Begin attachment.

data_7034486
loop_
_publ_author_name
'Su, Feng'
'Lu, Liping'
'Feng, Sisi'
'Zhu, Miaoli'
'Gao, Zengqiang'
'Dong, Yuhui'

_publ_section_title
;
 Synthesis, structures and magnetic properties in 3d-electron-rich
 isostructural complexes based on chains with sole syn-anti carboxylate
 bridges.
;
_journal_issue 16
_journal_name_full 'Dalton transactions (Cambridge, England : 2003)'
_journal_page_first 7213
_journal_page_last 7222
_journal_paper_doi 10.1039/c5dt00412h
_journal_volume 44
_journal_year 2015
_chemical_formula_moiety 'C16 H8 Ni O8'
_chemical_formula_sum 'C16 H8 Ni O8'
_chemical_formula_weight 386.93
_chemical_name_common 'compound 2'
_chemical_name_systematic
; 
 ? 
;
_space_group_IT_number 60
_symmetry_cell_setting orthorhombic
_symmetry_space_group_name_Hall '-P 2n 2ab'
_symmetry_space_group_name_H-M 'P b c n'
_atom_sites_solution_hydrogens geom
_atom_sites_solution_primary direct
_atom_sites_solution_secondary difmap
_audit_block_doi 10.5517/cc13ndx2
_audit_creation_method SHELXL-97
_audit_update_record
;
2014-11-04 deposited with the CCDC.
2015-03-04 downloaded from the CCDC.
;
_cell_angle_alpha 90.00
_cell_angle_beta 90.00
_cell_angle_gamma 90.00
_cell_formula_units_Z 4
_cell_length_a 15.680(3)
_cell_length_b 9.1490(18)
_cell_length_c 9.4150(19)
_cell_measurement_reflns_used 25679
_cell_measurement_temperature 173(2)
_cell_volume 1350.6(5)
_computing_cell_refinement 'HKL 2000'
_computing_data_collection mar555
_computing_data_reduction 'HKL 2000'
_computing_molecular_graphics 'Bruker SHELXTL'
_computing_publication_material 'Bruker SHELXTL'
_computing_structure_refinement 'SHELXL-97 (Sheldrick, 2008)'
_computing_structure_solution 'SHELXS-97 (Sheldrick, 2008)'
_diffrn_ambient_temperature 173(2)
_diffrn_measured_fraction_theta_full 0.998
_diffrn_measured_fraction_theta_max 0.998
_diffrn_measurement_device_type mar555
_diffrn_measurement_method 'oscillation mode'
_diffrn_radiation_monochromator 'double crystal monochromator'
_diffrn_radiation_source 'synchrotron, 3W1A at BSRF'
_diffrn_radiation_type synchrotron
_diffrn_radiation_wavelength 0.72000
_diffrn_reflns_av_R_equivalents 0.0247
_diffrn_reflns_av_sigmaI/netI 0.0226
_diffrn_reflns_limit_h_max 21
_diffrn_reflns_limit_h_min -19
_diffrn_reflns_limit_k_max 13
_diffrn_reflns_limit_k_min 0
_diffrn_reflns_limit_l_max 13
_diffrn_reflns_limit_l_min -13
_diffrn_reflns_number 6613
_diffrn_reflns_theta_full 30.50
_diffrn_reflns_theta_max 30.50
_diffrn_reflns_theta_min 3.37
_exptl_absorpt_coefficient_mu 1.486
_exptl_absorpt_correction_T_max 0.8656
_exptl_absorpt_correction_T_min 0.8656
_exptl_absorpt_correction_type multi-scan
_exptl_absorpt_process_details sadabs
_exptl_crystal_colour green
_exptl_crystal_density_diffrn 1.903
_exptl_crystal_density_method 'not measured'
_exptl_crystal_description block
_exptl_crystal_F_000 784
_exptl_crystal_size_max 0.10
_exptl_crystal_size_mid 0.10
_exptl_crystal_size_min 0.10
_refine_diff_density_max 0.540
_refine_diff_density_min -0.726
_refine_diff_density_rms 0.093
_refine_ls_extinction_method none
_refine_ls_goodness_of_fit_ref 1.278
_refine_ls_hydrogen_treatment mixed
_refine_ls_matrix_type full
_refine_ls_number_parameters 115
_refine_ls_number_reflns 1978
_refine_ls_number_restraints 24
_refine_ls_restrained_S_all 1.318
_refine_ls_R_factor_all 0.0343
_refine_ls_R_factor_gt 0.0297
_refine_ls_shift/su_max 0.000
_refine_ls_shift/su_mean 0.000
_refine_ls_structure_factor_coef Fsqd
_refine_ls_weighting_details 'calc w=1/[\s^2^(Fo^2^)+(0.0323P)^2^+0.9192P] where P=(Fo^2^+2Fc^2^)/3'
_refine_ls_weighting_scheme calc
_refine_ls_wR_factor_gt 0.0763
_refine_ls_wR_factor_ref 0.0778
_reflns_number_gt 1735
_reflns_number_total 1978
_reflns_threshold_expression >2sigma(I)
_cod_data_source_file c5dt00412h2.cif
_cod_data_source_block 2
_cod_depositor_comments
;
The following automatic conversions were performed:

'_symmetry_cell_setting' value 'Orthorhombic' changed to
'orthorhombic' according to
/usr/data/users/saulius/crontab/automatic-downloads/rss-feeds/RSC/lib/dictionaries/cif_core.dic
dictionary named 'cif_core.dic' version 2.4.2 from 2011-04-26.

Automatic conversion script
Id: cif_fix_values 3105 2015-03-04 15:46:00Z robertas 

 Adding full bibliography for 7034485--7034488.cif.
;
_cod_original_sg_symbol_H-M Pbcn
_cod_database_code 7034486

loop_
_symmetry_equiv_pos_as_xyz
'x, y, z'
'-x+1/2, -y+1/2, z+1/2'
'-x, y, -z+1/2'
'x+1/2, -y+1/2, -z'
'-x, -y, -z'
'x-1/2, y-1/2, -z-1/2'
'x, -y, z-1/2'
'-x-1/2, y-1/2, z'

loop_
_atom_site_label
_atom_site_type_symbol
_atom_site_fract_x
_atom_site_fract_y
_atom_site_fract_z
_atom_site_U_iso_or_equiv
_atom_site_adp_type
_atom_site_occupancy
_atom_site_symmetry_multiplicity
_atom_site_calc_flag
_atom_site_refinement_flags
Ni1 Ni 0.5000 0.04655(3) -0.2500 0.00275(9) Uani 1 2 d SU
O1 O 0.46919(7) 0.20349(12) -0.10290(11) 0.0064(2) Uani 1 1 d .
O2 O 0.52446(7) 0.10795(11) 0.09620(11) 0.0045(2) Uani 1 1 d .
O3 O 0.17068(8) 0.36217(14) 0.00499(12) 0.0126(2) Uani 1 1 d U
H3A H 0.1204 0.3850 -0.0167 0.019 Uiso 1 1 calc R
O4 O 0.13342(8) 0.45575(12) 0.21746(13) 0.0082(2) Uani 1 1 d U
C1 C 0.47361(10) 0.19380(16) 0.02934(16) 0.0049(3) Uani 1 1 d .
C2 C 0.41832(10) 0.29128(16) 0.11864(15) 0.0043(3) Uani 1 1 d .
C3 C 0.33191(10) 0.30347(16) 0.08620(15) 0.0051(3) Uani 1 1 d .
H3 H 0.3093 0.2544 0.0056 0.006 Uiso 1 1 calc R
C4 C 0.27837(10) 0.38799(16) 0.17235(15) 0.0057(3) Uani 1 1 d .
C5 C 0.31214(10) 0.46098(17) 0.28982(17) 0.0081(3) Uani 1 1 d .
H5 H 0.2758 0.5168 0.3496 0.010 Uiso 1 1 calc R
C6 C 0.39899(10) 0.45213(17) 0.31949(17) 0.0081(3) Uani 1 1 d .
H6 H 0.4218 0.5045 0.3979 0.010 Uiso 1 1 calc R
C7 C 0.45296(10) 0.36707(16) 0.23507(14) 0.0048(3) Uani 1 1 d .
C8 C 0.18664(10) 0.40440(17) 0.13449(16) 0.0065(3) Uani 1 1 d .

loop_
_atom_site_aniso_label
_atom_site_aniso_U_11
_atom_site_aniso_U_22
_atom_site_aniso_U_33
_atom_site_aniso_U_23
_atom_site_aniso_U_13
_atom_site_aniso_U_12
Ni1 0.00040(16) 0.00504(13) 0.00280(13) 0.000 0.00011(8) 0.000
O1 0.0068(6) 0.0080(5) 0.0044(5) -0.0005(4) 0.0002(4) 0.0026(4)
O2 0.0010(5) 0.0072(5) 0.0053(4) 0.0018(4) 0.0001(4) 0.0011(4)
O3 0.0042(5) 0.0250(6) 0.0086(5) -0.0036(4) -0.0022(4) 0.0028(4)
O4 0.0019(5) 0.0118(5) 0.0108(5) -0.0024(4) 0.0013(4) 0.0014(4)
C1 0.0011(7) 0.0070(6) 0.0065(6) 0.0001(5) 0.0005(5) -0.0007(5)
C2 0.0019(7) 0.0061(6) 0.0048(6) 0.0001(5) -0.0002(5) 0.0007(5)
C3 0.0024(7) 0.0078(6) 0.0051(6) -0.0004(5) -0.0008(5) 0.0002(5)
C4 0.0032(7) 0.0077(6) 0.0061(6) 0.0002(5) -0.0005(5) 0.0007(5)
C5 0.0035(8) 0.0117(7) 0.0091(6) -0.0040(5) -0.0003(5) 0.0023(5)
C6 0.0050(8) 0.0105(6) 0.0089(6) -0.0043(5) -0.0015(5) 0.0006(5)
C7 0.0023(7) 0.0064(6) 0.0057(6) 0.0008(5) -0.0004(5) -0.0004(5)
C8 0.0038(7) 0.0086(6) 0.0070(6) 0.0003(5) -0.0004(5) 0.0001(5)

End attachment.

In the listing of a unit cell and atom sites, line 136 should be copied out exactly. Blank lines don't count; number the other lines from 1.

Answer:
'x, y, z'